The Edge of Life: Rumors from Upriver

     Upriver from Maroantsetra is a vast inland watershed, a rolling landscape of mountains and valleys, a patchwork of dense rainforest and arable flats- on a sunny day, all impossibly green. It is an area known as Makira, derived from the word mahakiry, to see far. In this isolated network of rice paddies and waterways, more than a half a million people live in small villages of tilting houses and muddy trails. The primary mode of travel is poled canoe; of communication, ancient radios that hiss with static, picking up word of the outside world via Maroantsetra.

     Life here can appear to the passer-through utterly idyllic and removed. There are reigning rhythms of work, pause, and play: shouts as cattle are herded to prepare the fields, thumping felt through the feet as rice is pounded, conversation that starts and stops and never rushes anywhere. Not much has changed here in the past hundred years, and it is not likely that much will in the next. It is a quiet, distant place populated by hospitable and hardworking people. 


     Lately, however, a series of disconnected rumors have made their way downriver, rumors that remind one of just how close to the edge this small slice of humanity lives, how precipitous the drop and how thin the net to catch a fall. Just beneath the idyll of Makira- beneath the carefree singsong of shouted greetings, beneath the calm of hot afternoons spent in the shade of porches- there is a tremendous, unspoken fragility to life.


     The first rumor was of a canoe tipped in the river, hardly an unusual event in a place connected by water, except for the contents. In this canoe were twenty sacks of newly-reaped rice, 100 kilograms each, a single family’s yearly haul. Feebly, passing boats poled where the bags had gone under, but now heavy as concrete they were undeniably lost under fifteen feet of fast-moving water. This rice represented many things: a full year’s harvest, a year’s income, a year’s sustenance, a year’s school fees. The loss, in short, represented a year in the life. Where, one cannot help but think, is the safety net for that? In a community struggling along a thin line, some will be done, but there is only so much to give. The family will not starve, but they will suffer, they will be set far back. All with the flip of a canoe.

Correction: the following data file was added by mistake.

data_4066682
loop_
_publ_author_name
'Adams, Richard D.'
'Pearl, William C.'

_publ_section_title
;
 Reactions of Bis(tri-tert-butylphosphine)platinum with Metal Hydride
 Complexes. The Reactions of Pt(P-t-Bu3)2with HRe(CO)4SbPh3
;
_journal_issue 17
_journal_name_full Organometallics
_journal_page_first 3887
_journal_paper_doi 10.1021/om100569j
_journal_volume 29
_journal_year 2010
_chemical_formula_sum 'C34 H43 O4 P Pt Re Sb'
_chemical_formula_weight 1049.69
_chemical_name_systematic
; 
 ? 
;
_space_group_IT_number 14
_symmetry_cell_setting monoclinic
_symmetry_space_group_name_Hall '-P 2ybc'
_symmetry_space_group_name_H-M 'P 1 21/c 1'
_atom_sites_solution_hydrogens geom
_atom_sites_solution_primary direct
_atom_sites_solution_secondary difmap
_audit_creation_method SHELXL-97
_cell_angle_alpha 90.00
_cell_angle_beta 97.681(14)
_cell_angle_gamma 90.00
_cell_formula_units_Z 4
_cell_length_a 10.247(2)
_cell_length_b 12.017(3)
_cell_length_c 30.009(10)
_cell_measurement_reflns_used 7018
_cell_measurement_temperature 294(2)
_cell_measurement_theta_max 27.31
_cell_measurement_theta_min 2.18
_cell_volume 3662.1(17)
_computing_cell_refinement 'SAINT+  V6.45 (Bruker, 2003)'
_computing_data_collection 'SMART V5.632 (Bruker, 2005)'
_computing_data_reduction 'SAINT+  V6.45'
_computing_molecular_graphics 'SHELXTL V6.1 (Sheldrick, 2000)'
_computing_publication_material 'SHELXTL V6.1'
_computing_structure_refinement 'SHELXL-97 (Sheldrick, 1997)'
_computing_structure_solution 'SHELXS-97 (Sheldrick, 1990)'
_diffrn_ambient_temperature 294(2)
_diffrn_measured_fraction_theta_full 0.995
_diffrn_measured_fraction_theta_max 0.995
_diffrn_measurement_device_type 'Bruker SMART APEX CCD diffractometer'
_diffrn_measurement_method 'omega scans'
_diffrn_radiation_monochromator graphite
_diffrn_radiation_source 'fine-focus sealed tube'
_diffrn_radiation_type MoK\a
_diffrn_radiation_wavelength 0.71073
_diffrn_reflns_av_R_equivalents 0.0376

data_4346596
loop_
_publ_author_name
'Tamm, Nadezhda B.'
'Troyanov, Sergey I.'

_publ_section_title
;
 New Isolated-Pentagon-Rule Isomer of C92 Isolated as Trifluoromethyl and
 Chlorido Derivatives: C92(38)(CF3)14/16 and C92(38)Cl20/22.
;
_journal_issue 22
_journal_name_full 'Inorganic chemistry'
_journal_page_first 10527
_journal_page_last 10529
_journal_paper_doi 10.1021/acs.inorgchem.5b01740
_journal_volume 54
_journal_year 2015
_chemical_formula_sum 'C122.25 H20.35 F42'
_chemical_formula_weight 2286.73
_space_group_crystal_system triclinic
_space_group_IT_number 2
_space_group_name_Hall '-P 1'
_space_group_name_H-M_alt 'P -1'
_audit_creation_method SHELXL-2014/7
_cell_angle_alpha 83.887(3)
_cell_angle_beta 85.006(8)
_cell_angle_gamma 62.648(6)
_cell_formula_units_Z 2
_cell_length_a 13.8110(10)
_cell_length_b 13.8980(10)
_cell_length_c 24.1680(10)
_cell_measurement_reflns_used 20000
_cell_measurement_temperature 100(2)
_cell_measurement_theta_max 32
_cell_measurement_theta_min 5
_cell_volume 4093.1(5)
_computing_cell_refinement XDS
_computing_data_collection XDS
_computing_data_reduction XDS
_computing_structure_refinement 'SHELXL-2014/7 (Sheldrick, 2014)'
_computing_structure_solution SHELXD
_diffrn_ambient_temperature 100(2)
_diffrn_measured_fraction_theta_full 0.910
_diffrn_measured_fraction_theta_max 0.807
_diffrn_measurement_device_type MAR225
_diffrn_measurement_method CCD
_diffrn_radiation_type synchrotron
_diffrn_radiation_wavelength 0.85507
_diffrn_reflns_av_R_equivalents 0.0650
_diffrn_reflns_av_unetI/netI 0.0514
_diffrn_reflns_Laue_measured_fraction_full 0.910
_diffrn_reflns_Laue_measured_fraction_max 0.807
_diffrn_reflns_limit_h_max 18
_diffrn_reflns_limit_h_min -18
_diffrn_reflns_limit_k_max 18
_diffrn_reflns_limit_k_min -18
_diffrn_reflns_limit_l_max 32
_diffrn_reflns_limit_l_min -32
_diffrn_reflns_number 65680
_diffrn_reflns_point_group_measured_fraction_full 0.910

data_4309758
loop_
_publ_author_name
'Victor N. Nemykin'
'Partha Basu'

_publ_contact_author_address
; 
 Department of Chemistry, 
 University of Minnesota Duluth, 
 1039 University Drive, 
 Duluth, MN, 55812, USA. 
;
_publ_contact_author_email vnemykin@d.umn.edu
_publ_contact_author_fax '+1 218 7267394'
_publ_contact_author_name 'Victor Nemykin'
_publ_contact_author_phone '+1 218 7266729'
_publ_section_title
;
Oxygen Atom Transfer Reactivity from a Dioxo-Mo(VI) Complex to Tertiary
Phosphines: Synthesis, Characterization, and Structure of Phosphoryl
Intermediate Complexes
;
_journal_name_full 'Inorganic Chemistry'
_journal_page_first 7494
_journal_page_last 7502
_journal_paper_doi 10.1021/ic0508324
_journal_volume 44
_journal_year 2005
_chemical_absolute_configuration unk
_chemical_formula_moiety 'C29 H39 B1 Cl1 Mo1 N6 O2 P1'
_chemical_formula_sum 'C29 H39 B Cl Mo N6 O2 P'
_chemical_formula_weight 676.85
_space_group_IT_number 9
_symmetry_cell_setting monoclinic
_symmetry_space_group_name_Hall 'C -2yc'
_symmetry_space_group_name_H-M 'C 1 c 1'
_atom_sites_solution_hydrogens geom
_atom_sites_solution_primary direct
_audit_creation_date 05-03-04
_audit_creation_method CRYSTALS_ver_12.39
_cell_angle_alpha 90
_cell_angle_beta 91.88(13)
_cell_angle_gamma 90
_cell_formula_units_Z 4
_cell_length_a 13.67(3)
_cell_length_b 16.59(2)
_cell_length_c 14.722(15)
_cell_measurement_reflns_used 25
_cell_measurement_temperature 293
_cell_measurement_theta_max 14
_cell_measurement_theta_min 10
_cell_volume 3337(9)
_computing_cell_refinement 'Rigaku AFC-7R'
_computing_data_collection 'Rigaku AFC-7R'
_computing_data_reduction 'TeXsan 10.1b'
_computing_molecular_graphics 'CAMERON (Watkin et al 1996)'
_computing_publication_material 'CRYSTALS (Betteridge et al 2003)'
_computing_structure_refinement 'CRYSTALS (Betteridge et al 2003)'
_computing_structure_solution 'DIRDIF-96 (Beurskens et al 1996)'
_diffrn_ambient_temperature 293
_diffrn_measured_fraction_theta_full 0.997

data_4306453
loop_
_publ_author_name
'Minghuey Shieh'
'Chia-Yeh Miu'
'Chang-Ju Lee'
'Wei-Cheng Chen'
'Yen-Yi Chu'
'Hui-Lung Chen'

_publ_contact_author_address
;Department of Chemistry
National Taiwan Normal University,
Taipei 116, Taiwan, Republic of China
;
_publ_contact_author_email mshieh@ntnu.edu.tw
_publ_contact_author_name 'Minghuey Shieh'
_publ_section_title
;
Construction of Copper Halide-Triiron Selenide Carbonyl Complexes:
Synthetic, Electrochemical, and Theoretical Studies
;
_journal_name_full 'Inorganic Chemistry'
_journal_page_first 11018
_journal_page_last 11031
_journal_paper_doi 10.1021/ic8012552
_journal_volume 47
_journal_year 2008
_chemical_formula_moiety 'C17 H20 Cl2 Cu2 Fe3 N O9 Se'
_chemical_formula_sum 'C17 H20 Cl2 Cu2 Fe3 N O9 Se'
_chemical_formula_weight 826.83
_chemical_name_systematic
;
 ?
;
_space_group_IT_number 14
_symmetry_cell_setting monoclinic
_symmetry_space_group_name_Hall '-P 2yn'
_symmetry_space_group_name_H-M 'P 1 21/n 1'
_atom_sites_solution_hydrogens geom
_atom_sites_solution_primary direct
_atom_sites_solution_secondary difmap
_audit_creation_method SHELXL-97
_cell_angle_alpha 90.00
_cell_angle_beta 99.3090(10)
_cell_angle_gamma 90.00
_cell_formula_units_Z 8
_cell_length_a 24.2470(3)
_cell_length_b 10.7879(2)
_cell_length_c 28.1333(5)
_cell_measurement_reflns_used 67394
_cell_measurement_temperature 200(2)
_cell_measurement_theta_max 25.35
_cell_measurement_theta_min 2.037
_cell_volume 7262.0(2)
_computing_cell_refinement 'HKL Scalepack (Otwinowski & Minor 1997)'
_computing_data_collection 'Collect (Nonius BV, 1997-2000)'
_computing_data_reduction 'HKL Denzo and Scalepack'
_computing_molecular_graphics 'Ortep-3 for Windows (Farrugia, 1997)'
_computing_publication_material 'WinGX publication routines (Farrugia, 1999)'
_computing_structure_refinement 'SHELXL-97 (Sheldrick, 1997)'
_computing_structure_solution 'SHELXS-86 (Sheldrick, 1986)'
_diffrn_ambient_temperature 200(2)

The second rumor was of bad oil and an entire family deathly ill. Word- explicit word I warn you- was that holes could not be dug fast enough to contain the illness spewing forth from these unfortunate people. Far in the countryside, where there is no doctor, where the nearest hospital is a day’s walk away, where medical knowledge is astoundingly limited, this is exactly the kind of thing that can kill someone. But what defense does one have against bad oil and poor luck? (Fortunately, according to the grapevine, the family has recovered).

     The final set of rumors have leaked slowly out from Makira over the past months; they speak of a quiet gold rush in the rainforest. Whole villages- this I have seen with my own eyes- are deserted of young men, crops left unattended. They have all gone further inland, to descend into twenty foot holes mined by candlelight and prone to collapse. Hillsides are ravaged and rivers run choked with sediment. Campfires are dangerous (as the rainforest is protected and the activity therefore illegal) so men survive for weeks off the local-brewed (also illegal) liquor. There is a decent living to be had, maybe three dollars a day, but never enough to save up and get out. It is a desperation born of sustained dire poverty.


     It is easy to forget, passing through the beautiful landscape of Makira, through the villages calm or rowdy, through the fields where people toil under the hot sun or in the heavy rain, that this is a delicate and fragile life. That there is an edge one quickly runs up against. But the stories from upriver remind, there is something here clung to, quietly and simply yes, but with great tenacity. 

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